When hearing about global warming, mass extinction, deforestation and pollution many of us point a finger at an economic system built on consumerism. We consider the mantra of growth as the culprit of environmental degradation and in some instances social ills. We almost certainly agree that the Pareto Principle applies to wealth acquisition because of the focus and favouring of the rich individuals and corporations when it comes to say tax breaks and tax havens. But for all the finger pointing, a 21st century stoic led philosopher would not state that systems are teleological; in the sense that they do not have reasons, purposes or inclinations. Rather, they would reflect on the fact that in a human made system, it is the collective virtue of those that create systems and not the system itself, which direct them.

The near-universal acceptance of money and the capitalist-consumerist ideal is something that Harari, in his book Sapiens [3], argues most people (unfortunately) live up to, more so than say their Christian, Buddhist, or dare I say stoic, ideals. Certainly, the authority given to the market as a ruler of the Earth, rather than a subject reined in by its physical limitations, bears an uncanny resemblance to Spinoza’s god in Ethics [4] to the point of being able to quote it almost directly:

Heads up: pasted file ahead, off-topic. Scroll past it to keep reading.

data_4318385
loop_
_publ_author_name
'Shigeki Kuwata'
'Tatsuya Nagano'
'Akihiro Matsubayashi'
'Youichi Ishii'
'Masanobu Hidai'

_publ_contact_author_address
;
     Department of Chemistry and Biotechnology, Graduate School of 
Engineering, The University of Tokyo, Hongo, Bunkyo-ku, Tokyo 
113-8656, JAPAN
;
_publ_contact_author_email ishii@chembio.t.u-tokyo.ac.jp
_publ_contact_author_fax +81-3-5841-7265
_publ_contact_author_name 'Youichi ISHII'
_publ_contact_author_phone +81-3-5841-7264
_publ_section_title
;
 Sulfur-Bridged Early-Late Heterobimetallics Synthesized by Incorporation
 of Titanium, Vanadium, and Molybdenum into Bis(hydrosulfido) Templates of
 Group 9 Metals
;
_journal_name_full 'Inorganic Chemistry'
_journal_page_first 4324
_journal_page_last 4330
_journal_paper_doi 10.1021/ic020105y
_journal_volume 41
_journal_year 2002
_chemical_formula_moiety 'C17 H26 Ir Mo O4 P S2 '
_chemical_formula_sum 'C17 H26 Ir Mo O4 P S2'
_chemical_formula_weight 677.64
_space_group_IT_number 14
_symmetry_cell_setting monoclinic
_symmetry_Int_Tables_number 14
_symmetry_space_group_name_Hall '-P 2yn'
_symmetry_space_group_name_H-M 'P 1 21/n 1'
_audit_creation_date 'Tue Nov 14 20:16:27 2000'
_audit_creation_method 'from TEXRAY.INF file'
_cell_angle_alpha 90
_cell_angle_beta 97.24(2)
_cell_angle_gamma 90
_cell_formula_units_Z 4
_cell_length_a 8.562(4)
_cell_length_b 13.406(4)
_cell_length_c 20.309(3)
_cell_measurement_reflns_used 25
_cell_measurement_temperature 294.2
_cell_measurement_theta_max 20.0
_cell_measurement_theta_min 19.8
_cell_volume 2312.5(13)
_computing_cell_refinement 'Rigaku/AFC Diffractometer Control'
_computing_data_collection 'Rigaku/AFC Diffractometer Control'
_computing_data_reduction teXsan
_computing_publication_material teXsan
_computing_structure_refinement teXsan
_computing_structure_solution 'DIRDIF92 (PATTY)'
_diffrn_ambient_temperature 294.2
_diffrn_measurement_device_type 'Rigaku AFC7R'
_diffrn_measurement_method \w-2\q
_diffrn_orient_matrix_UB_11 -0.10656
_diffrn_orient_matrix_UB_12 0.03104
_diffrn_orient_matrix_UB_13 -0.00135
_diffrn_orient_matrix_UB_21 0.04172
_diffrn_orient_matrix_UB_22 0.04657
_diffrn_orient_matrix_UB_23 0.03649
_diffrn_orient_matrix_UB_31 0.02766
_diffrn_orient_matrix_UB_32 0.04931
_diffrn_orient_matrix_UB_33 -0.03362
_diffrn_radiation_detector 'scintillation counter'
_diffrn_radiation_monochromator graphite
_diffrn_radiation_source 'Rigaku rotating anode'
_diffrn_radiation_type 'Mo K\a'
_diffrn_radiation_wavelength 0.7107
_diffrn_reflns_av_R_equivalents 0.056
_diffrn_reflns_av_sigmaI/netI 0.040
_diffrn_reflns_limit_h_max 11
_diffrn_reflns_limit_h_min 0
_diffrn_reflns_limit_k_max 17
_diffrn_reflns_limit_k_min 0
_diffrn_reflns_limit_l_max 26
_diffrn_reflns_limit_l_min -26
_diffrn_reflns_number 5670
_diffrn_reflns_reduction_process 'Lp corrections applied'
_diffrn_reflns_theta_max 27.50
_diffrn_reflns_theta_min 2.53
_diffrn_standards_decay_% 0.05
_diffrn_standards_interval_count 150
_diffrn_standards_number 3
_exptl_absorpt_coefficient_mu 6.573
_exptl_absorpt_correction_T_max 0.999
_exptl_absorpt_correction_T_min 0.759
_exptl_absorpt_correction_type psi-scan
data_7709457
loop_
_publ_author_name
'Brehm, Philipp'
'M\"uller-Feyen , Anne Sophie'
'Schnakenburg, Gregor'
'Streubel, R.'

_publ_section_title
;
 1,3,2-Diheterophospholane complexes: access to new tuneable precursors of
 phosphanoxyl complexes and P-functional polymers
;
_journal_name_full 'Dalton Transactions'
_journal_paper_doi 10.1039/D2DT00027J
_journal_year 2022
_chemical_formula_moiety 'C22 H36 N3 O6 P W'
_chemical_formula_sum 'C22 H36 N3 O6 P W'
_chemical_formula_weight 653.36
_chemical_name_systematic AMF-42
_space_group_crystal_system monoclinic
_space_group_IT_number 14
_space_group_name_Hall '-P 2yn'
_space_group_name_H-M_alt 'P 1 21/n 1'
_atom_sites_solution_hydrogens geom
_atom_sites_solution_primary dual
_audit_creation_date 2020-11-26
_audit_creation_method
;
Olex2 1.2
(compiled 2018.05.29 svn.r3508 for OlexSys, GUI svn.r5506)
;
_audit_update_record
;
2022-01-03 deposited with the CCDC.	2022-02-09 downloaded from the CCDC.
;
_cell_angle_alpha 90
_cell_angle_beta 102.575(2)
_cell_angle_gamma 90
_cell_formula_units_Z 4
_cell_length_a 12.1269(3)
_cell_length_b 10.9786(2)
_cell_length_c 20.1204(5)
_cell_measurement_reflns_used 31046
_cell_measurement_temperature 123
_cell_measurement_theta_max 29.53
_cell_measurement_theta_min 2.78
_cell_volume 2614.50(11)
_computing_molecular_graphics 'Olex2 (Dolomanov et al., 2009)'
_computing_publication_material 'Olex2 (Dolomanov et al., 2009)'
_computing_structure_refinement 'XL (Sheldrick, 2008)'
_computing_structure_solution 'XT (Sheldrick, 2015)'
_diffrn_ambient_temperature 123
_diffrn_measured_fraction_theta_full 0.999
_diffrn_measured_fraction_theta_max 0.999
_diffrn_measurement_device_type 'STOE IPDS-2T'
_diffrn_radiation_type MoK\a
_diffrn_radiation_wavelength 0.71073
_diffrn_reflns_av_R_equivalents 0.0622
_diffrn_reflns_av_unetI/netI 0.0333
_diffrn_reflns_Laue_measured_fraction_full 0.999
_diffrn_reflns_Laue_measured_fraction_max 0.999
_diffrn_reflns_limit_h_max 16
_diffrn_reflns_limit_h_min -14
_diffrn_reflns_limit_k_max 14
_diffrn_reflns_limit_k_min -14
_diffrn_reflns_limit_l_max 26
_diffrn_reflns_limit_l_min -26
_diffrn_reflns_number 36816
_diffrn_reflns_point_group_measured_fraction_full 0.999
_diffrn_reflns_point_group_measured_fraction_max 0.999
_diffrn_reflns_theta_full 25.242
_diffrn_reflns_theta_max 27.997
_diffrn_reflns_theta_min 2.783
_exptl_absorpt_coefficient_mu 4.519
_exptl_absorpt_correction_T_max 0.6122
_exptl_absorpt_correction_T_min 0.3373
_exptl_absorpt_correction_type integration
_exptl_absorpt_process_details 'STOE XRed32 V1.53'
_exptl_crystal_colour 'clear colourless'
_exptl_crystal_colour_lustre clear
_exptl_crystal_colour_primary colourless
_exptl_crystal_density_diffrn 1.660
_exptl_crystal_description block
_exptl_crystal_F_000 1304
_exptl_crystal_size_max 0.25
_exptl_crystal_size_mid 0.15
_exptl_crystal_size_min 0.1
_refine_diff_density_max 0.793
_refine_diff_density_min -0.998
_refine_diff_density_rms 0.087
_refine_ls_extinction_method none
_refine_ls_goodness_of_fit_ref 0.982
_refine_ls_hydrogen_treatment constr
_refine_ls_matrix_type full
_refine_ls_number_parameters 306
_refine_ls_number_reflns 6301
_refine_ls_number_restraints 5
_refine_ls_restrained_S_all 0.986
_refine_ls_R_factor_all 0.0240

“Money is to be], endowed with human freedom, to take care of all things for men, make all things for their use and direct all things for the use of men in order to bind men and be held by men in the highest honour.

The privilege given to money and thus intrinsically economic growth, to be upheld above all else, is found even in the unlikeliest of places, should we agree that, by definition growth cannot be sustained. The bias towards growth and the valuing of growth first and foremost is clearly seen in the language of the United Nation Sustainable Development Goals declaration [5] where the term is mentioned 17 times in contradictory phrases (sustained growth, being sustainable) such as this one:

Sustained, inclusive and sustainable economic growth is essential for prosperity (Point 27)